Lichtenstein has a lot of things he wants to get off of his chest in this movie, and horror has always been a genre where enterprising storytellers could use the concept of things going bump in the night to frame larger social issues. With Teeth, Lichtenstein has set out to criticize modern society for treating sex as something icky and scary, creating a culture of fear where the consequences end up being greater due to teenagers reaching adulthood without understanding their bodies. There are pieces of that in the movie, but I felt like Lichtenstein stopped short of carrying his intentions all the way to completion. While he does subvert the usual mythology of the vagina dentate, where a hero comes in and dominates the female and neutralizes her power, it didn't seem to me that the director really gave his heroine a chance to take a stand. If anything, with all of the gore being of the kind that is likely to make most men cringe, he ends up reinforcing the male anxiety he is supposed to be ridiculing.
Take, for example, Brad, the first victim of Dawn's hungry little friend. Teeth opens promisingly with a scene where, as young children, the two play a game of "I'll show you mine if you show me yours." Brad gets the tip of his finger nibbled off, an event that, though hazy in his memory, sets the course for his later life. The angry young man who trains an attack dog he named "Mother" and forces girls to let him in the back door rather than chance getting bit again is the way he is as a result of his first encounter with a vagina. While only the most disturbed members of the audience will actually like Brad, Lichtenstein does nothing to suggest he is irrational. The revenge Dawn gets is tangential to the overall meaning. It's female empowerment without any context.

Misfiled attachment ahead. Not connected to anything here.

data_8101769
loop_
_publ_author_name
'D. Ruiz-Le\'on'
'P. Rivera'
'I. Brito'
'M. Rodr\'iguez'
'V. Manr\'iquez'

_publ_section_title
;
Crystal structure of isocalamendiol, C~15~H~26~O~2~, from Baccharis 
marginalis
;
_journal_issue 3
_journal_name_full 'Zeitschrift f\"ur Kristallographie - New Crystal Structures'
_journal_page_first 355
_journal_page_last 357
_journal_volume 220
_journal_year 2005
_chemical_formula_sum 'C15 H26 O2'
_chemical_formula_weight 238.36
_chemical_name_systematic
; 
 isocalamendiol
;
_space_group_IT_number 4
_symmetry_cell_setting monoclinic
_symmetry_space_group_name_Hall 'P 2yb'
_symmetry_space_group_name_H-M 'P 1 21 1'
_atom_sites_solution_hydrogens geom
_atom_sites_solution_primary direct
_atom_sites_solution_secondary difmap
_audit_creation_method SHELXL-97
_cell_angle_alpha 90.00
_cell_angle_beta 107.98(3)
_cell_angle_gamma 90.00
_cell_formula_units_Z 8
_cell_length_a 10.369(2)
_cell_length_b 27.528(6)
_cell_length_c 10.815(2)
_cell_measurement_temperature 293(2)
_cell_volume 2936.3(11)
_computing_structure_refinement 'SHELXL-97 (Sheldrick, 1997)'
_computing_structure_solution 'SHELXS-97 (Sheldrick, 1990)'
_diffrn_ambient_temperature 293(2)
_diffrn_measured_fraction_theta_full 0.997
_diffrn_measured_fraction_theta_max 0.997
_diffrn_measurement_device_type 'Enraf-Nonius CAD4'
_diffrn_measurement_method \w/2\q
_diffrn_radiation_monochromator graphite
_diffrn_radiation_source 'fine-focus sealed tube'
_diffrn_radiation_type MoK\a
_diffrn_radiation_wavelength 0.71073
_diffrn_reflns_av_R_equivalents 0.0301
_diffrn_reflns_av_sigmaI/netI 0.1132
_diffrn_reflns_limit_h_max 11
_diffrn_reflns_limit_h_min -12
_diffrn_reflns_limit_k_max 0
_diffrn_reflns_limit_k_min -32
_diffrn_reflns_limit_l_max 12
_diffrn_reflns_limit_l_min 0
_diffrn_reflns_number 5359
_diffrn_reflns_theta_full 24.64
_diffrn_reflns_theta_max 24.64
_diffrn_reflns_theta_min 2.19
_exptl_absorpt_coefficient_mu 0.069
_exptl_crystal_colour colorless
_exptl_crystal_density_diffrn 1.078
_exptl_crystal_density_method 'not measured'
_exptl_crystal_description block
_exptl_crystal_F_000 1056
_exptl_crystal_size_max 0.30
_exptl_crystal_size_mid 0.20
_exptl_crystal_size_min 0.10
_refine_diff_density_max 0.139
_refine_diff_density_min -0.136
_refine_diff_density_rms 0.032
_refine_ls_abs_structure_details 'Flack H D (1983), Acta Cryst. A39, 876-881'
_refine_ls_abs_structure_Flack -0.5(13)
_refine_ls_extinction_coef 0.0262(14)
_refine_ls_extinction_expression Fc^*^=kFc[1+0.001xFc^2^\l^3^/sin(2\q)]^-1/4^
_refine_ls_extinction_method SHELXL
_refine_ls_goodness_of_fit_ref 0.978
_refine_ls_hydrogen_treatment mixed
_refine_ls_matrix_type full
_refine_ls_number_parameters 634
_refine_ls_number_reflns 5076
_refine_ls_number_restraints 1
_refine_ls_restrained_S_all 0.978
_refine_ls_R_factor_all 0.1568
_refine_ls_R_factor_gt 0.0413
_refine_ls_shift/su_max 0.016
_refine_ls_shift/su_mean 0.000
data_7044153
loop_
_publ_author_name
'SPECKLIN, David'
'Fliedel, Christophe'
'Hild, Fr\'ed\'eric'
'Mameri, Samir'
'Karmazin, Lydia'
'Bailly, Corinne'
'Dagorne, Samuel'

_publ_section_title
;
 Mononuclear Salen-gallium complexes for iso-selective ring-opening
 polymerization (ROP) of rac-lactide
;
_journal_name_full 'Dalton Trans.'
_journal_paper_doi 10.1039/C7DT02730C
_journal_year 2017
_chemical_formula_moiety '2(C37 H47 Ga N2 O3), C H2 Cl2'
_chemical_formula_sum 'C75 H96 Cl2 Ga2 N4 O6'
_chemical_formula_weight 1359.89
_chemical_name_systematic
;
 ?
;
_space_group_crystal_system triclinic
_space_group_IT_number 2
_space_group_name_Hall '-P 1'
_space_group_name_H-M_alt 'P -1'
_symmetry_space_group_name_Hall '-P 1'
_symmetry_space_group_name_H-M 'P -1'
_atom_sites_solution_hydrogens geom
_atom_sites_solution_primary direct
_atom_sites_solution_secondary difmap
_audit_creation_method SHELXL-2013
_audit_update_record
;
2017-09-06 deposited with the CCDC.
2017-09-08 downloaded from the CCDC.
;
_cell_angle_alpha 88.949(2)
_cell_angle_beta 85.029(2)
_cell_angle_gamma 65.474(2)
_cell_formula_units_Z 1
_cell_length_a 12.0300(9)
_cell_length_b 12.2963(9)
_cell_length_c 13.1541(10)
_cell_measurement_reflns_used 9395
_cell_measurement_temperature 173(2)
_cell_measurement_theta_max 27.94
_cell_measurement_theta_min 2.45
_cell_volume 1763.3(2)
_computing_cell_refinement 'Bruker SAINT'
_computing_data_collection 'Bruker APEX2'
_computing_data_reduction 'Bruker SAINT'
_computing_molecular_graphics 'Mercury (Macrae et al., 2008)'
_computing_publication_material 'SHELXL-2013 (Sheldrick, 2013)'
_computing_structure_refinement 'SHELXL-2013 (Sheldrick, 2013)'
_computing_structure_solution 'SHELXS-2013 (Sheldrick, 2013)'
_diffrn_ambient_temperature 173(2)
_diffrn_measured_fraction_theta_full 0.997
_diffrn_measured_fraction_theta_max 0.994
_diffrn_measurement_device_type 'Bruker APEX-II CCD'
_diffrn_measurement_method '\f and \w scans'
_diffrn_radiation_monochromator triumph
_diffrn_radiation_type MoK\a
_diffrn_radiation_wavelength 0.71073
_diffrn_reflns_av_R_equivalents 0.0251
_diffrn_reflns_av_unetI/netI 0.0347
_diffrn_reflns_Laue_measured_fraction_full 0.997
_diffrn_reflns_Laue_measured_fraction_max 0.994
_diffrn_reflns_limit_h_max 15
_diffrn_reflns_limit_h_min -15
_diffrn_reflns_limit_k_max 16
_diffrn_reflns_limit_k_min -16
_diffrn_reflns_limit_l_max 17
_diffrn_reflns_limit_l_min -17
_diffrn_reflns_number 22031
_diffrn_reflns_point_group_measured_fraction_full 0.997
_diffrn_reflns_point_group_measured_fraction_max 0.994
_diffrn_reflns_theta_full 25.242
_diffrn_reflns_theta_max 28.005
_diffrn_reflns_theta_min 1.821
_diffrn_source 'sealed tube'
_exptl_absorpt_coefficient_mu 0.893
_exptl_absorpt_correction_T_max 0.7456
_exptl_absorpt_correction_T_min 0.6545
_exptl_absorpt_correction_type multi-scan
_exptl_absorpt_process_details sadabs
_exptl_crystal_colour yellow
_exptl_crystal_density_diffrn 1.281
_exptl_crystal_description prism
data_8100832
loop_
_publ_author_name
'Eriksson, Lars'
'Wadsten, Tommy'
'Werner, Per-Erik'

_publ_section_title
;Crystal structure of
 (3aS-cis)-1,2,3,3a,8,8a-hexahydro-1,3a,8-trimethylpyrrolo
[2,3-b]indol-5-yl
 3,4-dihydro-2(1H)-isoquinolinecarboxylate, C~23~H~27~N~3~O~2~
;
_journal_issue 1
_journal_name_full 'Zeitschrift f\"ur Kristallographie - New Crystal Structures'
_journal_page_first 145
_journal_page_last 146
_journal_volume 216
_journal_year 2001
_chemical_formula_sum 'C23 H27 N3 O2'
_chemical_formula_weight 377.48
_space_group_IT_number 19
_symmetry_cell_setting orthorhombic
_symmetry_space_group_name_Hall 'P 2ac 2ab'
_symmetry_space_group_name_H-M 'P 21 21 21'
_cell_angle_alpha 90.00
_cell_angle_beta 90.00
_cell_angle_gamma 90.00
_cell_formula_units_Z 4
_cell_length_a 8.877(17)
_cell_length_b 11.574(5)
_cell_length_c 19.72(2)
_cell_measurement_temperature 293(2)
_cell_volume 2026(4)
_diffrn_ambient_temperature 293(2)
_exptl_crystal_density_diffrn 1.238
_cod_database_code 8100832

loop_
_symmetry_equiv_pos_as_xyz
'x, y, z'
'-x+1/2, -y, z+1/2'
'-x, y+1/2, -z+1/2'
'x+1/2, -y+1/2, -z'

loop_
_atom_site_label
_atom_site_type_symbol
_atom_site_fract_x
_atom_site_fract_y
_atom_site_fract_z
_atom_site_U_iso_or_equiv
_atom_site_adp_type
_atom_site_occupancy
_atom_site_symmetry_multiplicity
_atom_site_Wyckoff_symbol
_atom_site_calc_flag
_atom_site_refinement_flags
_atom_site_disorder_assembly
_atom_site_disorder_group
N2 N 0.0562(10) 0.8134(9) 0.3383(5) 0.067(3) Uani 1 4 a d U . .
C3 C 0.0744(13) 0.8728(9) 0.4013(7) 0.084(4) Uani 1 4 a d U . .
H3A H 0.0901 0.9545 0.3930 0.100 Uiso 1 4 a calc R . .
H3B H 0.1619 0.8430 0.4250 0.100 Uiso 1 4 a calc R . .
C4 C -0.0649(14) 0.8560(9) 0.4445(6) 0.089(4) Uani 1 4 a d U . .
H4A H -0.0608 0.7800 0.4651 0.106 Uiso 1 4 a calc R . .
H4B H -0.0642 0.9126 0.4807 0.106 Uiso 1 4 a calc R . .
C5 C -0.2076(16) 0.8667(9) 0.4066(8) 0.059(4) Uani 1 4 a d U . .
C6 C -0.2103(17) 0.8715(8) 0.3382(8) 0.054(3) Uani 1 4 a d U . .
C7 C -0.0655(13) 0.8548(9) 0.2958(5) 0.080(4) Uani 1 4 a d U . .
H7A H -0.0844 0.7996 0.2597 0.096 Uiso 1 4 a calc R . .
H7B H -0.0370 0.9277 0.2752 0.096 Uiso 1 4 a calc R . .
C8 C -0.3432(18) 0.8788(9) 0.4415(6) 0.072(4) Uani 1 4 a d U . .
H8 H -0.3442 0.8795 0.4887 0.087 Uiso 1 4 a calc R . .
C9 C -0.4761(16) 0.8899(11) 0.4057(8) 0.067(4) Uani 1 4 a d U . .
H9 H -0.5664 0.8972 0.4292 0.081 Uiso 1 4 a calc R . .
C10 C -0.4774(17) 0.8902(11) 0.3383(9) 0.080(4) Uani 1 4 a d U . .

Excluding the political elements, Teeth is still merely so-so. The filmmaking is often poorly executed. The editing is plodding and blunt, and the musical score is regularly misused to add false tension to slow-moving scenes. There are a couple of laughs, including some large and uncomfortable guffaws, but I'd say those scenes comprise only about ten minutes out of an 88-minute movie. On the same front, the horror isn't really all that horrifying. It can be creepy and squirm-inducing, but Teeth seems to be afraid to make a commitment to either side of the genre. For a rather daring concept, I found the overall filmmaking to be very timid.
I don't know. We'll see if this one takes off. The studios do love a horror franchise, after all. Personally, I'm rooting to see the male flipside, where some unsuspecting horndog's johnson turns into a razor-toothed piranha, a cross between the chest-burster in Aliens and Audrey II from Little Shop of Horrors. Because, really, it's the guys who have a hard time getting a handle on their desires, and I have heard tell that our penises do have minds of their own.
Jamie S. Rich is a novelist and comic book writer. He is best known for his collaborations with Joelle Jones, including the hardboiled crime comic book You Have Killed Me, the challenging romance 12 Reasons Why I Love Her, and the 2007 prose novel Have You Seen the Horizon Lately?, for which Jones did the cover. All three were published by Oni Press. His most recent projects include the futuristic romance A Boy and a Girl with Natalie Nourigat; Archer Coe and the Thousand Natural Shocks, a loopy crime tale drawn by Dan Christensen; and the horror miniseries Madame Frankenstein, a collaboration with Megan Levens. Follow Rich's blog at Confessions123.com.